The Indiana University School of Public Health-Bloomington is proud to announce the launch of a new academic-community collaboration, the IU-Prism Partnership for Health Equity. The partnership, recently formalized through a grant awarded to the Center for Sexual Health Promotion and the Bloomington PRIDE Prism Youth Community by the Indiana University School of Public Health-Bloomington, was founded based on the core belief of the critical need to create safe and supportive environments for overall health and well-being among sexual and gender minority (SGM) youth. [The term “SGM youth” includes young people who may self-identify as lesbian, gay, bisexual, transgender, and queer (LGBTQ), or as a wide range of other sexual and gender identity labels (+), as well as those who may self-identify as “heterosexual” and do not engage exclusively in heterosexual behavior.] This grant will allow the new partners to facilitate mapping the Prism environment in order to cultivate capacity in order to build potential for a wide range of health-related program development, implementation, and evaluation efforts.
Prism Youth Community is a local (Bloomington, Indiana-based) youth-led initiative that provides an inclusive space for youth (ages 12-20 years) celebrating all sexual orientations and gender expressions. Founded in February 2014, Prism is a program under Bloomington PRIDE, also a community-based program serving SGM and ally individuals throughout the south-central Indiana area. At the core of Prism is a genuine commitment to youth engagement and leadership. Youth members are elected to several leadership committees that comprise the consensus-oriented structure of decisions. Prism members currently participate in a number of educational programs, social programs, and training programs for professionals and other youth. They also volunteer in the community serving people in need. In its first two years, Prism’s wide range of outreach and internal activities synergistically facilitate diverse conversations on social and personal topics, including health and wellness, cultural competency, and meeting the needs of SGM youth throughout south-central Indiana.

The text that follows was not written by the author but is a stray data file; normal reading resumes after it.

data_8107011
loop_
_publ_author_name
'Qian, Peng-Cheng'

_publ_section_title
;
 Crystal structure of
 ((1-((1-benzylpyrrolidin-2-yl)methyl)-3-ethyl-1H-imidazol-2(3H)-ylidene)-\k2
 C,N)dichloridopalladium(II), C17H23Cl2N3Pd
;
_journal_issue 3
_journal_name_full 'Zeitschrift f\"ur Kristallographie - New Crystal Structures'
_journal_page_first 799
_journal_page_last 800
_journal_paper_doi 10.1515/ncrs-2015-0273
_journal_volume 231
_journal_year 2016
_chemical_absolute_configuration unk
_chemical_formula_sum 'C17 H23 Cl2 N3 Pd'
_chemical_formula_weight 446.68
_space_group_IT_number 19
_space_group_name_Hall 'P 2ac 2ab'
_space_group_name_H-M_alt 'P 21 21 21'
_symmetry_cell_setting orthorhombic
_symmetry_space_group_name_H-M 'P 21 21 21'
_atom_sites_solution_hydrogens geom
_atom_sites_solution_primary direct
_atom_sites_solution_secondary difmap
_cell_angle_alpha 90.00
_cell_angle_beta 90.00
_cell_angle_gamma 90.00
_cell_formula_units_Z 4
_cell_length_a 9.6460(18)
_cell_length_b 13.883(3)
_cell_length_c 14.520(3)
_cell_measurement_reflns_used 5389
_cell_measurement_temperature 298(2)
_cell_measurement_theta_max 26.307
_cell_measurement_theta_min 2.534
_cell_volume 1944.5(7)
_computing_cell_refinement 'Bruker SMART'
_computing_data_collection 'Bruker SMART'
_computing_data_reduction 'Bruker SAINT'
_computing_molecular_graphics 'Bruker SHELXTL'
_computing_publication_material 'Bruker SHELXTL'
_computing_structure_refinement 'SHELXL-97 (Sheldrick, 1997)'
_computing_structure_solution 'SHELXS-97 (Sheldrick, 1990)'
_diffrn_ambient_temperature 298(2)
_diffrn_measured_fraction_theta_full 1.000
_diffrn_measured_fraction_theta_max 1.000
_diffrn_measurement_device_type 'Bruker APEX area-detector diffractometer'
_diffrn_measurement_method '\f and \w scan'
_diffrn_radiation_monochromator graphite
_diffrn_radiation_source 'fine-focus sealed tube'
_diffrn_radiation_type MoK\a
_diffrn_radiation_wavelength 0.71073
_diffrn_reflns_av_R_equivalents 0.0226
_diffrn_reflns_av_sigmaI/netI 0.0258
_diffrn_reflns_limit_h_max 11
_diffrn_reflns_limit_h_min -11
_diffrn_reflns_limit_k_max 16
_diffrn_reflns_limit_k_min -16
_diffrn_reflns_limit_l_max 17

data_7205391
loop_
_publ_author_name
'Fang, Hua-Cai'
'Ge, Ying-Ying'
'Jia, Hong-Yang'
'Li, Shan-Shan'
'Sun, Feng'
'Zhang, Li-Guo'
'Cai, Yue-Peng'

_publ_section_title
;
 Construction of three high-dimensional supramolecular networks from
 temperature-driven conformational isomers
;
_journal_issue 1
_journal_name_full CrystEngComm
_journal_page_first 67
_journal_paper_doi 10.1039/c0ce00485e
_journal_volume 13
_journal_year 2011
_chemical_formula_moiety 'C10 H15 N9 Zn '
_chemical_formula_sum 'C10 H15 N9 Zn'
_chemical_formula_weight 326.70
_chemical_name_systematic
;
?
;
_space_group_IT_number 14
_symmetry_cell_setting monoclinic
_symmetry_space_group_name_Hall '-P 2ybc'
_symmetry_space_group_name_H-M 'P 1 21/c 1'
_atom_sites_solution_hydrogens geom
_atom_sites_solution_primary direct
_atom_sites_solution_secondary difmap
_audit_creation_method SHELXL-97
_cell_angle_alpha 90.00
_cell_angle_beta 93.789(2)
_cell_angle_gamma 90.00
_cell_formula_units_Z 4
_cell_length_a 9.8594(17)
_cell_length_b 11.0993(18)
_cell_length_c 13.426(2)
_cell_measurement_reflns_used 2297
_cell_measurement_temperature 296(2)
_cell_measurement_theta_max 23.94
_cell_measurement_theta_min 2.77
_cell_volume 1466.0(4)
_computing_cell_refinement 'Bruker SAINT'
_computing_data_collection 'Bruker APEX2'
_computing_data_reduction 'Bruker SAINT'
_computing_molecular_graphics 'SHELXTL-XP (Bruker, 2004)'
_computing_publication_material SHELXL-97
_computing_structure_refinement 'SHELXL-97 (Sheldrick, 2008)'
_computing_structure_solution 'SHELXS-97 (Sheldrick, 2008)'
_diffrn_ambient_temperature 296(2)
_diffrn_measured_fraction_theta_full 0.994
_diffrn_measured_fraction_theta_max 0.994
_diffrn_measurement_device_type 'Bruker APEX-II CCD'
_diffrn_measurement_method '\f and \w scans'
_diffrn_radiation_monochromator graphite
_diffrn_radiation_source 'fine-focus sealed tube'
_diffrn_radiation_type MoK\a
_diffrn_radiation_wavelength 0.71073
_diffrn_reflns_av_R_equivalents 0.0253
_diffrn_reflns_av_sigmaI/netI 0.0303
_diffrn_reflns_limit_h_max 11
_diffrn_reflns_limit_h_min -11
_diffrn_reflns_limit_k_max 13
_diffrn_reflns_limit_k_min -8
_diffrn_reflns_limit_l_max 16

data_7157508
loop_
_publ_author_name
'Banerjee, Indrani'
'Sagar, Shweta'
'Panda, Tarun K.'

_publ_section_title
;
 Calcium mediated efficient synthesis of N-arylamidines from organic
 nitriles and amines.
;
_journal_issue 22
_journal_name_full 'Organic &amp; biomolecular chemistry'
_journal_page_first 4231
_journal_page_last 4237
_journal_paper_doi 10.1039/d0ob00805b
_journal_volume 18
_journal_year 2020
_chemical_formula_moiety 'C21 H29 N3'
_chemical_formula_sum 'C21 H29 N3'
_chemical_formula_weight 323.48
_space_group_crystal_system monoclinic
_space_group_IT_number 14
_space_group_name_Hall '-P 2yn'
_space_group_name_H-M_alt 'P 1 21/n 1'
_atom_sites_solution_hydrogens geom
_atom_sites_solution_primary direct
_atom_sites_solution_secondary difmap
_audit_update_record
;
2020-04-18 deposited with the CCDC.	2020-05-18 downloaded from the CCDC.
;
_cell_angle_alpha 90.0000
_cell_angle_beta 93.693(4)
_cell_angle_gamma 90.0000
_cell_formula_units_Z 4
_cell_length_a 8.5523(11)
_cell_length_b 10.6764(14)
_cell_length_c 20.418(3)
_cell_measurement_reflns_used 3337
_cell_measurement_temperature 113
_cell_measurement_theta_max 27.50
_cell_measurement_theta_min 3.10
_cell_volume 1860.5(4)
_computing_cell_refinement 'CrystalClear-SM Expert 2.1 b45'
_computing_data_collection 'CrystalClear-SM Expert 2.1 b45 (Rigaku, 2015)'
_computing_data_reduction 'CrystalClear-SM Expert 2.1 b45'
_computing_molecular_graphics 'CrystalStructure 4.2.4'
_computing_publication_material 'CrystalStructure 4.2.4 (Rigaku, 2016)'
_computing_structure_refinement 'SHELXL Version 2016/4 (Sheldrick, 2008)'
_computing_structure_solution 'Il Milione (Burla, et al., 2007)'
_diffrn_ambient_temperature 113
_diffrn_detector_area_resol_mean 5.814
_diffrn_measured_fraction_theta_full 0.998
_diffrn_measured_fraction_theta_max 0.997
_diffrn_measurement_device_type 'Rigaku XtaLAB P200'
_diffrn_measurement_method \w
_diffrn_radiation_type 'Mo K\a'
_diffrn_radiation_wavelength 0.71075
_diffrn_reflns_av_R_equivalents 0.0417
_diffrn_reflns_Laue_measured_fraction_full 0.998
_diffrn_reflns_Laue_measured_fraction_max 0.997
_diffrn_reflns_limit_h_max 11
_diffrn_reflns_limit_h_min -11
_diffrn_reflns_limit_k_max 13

Issues related to health equity are of utmost importance in the lives of sexual and gender minority youth, as affirmed in a recent report from the Institute of Medicine. Compared to their heterosexual peers, SGM youth experience a wide range of health disparities and related difficulties, as seen in disproportionate rates of psychosocial health issues, such as depression, anxiety, substance use, and suicidality, as well as health risk behavior issues, including unprotected sex, higher number of sexual partners, more frequent use of emergency contraception and pregnancy termination, and disproportionate rates of HIV and other sexually transmitted infections (STI). SGM youth also remain at high risk for violence and other forms of victimization based on their sexual and gender identities. As yet, the health implications of involvement in communities like Prism have rarely been examined for SGM youth outside the context of large urban areas on the East or West Coasts of the United States with well-established LGBTQ+ communities. The impact of social support and community connectedness among SGM youth's health in lower-resource and geographically diffuse rural areas, such as south-central Indiana, are relatively unknown.
This opportunity will enable the IU-Prism Health Equity Partnership team to develop a long-term and sustainable initiative whose members will work together to address ongoing challenges related to sexual and gender minority youth health disparities. The active engagement of Prism members as co-investigators across all activities will provide the youth themselves with access to and benefits from collaborating in community-based participatory public health research, with the hope of encouraging continuing commitment to addressing health-related inequities among LGBTQ+ individuals and communities in Indiana and beyond. The partnership is being led on the Prism side by Laura Ingram, Spencer Biery, Piper Lacy, Aubrie Blauvelt, and Rebecca Smith; the Indiana University team will be led by research coordinators Christopher Owens and Elizabeth Bartelt, along with co-principal investigators Dr. Brian Dodge and Dr. Debby Herbenick.